The science of smell featured in Royal Society journal

The forensic research of an FIU team headed by Provost and Executive Vice President, Kenneth G. Furton, has been published in the journal Philosophical Transactions of the Royal Society B, the oldest scientific journal in the English-speaking world.

FIU Provost and Executive Vice President Kenneth G. Furton at eMerge 2014

FIU Provost and Executive Vice President Kenneth G. Furton at eMerge 2014

The paper, titled “Advances in the use of odour as forensic evidence through optimizing and standardizing instruments and canines,” is based on an invited presentation made by Furton in February of 2015 at a conference organized by the Royal Society.

The Society, founded in 1660, seeks to recognize, promote and support excellence in science and to encourage the development and use of science for the benefit of humanity. This is the first time that forensic science has been a focus for the historic fellowship of distinguished scientists.

“It’s an honor to have been invited and to be among the first forensic scientists to present to the Royal Society,” said Furton, who also is a professor of chemistry and biochemistry and a frequent expert witness in criminal cases. “It is testament to the significant advances being made in the field of forensic sciences.”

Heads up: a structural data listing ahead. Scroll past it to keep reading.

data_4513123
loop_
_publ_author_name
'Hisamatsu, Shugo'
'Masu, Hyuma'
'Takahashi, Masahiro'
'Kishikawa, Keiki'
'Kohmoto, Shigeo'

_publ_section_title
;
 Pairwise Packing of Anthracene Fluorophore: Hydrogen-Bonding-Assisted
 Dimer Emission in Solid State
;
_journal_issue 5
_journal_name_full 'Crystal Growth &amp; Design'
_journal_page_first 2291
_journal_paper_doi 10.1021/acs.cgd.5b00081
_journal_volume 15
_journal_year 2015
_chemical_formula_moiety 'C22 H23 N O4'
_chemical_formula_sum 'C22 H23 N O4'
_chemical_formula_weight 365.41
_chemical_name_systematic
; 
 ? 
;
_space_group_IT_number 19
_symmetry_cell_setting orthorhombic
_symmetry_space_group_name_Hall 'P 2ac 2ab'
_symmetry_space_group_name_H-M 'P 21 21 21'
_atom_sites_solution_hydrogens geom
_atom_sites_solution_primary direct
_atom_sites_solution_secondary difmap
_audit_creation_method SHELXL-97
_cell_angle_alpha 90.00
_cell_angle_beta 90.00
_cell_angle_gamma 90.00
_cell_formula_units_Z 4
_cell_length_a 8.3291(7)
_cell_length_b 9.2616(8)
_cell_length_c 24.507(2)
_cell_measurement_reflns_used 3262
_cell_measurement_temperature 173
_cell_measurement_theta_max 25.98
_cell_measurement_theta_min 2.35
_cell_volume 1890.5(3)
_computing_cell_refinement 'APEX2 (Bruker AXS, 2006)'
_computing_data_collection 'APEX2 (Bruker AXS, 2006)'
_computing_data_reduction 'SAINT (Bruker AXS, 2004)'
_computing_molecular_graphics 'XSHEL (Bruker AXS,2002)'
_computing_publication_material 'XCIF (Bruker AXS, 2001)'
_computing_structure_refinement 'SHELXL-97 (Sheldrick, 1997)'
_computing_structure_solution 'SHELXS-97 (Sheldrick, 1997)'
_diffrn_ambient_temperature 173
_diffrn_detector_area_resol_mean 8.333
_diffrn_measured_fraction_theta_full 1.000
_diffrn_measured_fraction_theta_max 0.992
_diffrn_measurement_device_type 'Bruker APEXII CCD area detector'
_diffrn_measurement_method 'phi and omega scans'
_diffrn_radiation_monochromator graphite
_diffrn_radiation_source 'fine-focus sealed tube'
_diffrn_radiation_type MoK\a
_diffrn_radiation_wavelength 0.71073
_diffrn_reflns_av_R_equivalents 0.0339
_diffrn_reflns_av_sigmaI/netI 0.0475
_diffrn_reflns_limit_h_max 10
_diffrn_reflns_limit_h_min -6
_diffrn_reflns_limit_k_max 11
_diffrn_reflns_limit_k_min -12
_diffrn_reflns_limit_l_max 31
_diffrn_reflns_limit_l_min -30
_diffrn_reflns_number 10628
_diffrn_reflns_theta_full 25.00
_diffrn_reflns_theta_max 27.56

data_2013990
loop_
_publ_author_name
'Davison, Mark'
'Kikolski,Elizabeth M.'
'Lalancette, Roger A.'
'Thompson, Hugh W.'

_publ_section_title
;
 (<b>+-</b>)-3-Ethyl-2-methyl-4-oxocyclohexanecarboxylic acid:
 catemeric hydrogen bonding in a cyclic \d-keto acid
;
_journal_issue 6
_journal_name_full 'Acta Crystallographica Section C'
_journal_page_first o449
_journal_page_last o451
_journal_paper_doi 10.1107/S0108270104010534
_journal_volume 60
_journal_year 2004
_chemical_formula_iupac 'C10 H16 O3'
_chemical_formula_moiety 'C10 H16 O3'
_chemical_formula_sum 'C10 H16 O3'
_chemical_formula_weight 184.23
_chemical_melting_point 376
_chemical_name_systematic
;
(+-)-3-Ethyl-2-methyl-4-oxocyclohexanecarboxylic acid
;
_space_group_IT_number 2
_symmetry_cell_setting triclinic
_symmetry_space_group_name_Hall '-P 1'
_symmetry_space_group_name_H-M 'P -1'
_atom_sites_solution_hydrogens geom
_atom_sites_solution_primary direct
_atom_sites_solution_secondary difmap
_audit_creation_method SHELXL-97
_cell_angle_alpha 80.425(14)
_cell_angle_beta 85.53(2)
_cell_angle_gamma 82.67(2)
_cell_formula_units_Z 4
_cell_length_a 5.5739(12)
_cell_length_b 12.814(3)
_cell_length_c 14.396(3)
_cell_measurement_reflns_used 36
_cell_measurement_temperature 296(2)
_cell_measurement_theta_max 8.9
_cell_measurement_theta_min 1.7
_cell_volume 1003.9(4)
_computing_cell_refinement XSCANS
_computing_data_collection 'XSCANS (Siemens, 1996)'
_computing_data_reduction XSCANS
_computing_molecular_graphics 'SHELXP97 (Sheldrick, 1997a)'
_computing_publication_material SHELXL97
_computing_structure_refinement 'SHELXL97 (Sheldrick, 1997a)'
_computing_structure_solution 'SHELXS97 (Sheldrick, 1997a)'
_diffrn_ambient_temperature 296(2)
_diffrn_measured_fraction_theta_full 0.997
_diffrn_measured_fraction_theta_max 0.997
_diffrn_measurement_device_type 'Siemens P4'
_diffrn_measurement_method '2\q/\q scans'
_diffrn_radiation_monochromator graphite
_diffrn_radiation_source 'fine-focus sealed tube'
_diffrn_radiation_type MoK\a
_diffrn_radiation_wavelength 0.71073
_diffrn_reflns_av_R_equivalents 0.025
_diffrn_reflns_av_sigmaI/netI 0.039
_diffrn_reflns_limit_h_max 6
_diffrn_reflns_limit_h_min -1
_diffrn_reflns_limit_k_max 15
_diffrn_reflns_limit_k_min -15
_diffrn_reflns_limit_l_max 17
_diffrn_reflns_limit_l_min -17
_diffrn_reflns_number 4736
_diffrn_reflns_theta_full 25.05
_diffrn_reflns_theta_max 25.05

Furton’s presented work focused on identifying trace amounts of volatile organic compounds (VOCs) that originate from forensic specimens, such as drugs, explosives, live human scent and the scent of death. This trace evidence in the form of VOCs has been used increasingly in criminal proceedings as it can indicate the presence of contraband and can associate an individual to a particular location or object.

The paper is coauthored by Norma Iris Caraballo, Michelle M. Cerreta and Howard K. Holness and is available at no cost through June 29, 2015 on the Royal Society Publishing page.